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TASER International unveils upgraded Axon Flex BWC system at IACP 2016

All the capabilities of the Axon Body 2 are now available in the Flex form factor, which is preferred by officers who appreciate the capability to place the camera in a variety of places on their body


Photo/TASER International

In the days leading up to IACP 2016 in San Diego, TASER International made a splash with the announcement of the Axon Flex 2 on-officer point-of-view video camera for law enforcement. The company press release indicated a number of improvements to the original Flex solution, including a host of advanced new mounting options, a solid, one-piece ruggedized polymer casing to protect the electronics, a significantly expanded field of view and configurable pre-event buffer settings.

Further, the new offering has automatic activation capabilities that can be coupled to the squad car’s emergency lights and sirens as well as the activation of a TASER ECD. When either of those technologies is deployed, the camera can be set to automatically turn on, with the preferred pre-event buffering activated.

In terms of design and performance, the company took all the capabilities of the Axon Body 2 offering and put them into the Flex form factor, which is preferred by agencies and officers that appreciate the capability to place the camera in a variety of places on the officer’s body (collar, hat or even sunglasses, for example).

The controller element of the new Flex offering is 20 percent smaller than its Flex 1 predecessor and looks very similar to the Body 2 system — the large, round activation switch at the center of the unit is easy to access and use even under stress. The only obvious difference is that there is no lens on the controller, as the Flex camera is a distinct component attached by wire to the controller.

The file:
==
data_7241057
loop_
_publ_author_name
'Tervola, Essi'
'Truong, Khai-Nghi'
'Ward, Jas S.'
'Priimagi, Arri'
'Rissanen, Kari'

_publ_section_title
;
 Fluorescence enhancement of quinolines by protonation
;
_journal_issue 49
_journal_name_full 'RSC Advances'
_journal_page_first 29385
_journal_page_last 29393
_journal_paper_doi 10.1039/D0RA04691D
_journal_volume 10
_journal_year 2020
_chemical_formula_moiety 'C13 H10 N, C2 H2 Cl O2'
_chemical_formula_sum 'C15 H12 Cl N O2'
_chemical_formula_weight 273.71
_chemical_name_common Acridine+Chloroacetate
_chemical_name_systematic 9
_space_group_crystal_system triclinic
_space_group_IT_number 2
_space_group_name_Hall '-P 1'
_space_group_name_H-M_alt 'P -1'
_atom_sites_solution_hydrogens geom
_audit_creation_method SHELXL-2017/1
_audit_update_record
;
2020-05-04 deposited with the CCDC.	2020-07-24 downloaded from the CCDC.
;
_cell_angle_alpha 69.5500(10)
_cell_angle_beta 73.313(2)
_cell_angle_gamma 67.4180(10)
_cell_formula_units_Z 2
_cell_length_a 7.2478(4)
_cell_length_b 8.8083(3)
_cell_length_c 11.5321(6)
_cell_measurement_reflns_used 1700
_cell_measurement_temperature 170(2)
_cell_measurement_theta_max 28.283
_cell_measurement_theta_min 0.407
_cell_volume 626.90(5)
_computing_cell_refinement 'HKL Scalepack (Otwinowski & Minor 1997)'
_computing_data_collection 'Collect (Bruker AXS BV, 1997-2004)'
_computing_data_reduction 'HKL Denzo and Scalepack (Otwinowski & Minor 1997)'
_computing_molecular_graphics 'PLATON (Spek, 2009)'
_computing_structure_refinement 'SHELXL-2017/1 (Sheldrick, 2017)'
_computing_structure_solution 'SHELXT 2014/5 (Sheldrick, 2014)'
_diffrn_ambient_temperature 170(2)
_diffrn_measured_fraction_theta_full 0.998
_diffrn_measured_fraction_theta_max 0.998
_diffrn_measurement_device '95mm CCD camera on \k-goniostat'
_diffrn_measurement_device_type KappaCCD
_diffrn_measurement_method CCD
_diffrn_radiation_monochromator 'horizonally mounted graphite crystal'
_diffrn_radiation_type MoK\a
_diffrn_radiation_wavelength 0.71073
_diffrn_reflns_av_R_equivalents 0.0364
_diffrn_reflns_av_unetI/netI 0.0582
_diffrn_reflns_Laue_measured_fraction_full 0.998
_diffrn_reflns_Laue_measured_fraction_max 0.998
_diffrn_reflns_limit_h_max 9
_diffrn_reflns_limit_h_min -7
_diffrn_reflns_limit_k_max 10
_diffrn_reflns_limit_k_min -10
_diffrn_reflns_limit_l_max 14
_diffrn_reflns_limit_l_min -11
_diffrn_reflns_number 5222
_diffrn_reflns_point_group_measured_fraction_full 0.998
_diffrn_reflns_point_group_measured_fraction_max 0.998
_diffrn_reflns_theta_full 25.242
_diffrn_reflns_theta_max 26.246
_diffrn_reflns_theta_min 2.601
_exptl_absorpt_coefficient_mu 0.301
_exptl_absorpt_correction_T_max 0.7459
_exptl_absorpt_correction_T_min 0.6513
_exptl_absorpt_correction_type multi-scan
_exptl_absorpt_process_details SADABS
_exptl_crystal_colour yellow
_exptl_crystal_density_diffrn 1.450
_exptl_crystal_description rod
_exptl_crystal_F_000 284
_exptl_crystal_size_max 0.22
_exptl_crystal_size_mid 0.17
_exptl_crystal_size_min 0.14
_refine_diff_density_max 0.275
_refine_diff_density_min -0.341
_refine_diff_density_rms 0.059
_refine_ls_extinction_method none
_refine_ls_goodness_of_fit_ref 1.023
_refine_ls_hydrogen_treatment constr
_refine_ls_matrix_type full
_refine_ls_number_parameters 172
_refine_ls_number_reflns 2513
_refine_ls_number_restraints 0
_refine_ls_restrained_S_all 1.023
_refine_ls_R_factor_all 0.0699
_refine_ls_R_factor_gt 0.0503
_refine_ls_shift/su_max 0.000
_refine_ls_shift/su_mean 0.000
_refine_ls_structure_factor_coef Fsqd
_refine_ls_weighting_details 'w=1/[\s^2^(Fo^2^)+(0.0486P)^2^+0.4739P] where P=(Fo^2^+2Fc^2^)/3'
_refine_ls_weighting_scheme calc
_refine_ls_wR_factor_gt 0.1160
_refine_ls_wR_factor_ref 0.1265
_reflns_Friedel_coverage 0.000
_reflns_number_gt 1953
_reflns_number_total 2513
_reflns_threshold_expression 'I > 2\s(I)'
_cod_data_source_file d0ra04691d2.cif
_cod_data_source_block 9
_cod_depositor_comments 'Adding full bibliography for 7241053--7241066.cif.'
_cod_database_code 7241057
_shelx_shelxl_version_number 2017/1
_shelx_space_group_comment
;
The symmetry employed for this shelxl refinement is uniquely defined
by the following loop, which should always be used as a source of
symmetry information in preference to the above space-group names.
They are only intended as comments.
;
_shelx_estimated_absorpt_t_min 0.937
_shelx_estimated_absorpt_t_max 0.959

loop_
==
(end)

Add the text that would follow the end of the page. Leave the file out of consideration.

For the end user, perhaps some of the most important upgrades included in the Flex 2 are the 1080p HD-quality video, dual-channel audio and an expanded 120-degree field of view. Further, the storage capability has shot from 8GB to 64GB and the record time has skyrocketd from 12 hours to as much as 70 hours.

In addition, the design is ruggedized for the wear and tear of being out on the street. TASER has addressed some of the end-user feedback about the mounting options, and while the design of the new mounts appear similar to earlier options, they are fully re-engineered to be more comfortable and durable for officers. They have also been altered in such a way that the mount actually wraps somewhat around the camera, decreasing the probability that the camera become dislodged during an incident.

TASER is working on a wireless offload capability, expected to be available sometime in 2017.

“Officers around the country have placed their trust in the Axon Flex camera since we launched it in 2012,” said TASER CEO and co-founder, Rick Smith in the company press release. “When it came time to innovate a new device, our guiding principle was a desire to continue improving the reliability and performance of this mission critical equipment. Hence, the refined mounting systems, the hardened durability, and the refined audio and video. We value the confidence that officers place in our equipment - and we are excited to take their performance to a new level with Axon Flex 2.”

“Ultimately, what this does is it really evolves the industry standard of our Flex 1 camera system,” said Matt Morstad, Group Product Manager for Axon Video Solutions, in a webinar announcing the new offering. “It brings it up to full feature parity connectivity just like our Body 2 platform, and then ultimately it provides additional usability to our customers so they can configure and customize to their needs.”

TASER will start initial shipments of the Axon Flex 2 in December 2016 with full production beginning in Q1 2017. For those attending IACP, the new solution can be seen in person at booth #2239 on the Expo floor. Visit TASER’s website for more information.

Doug Wyllie writes police training content on a wide range of topics and trends affecting the law enforcement community. Doug was a co-founder of the Policing Matters podcast and a longtime co-host of the program.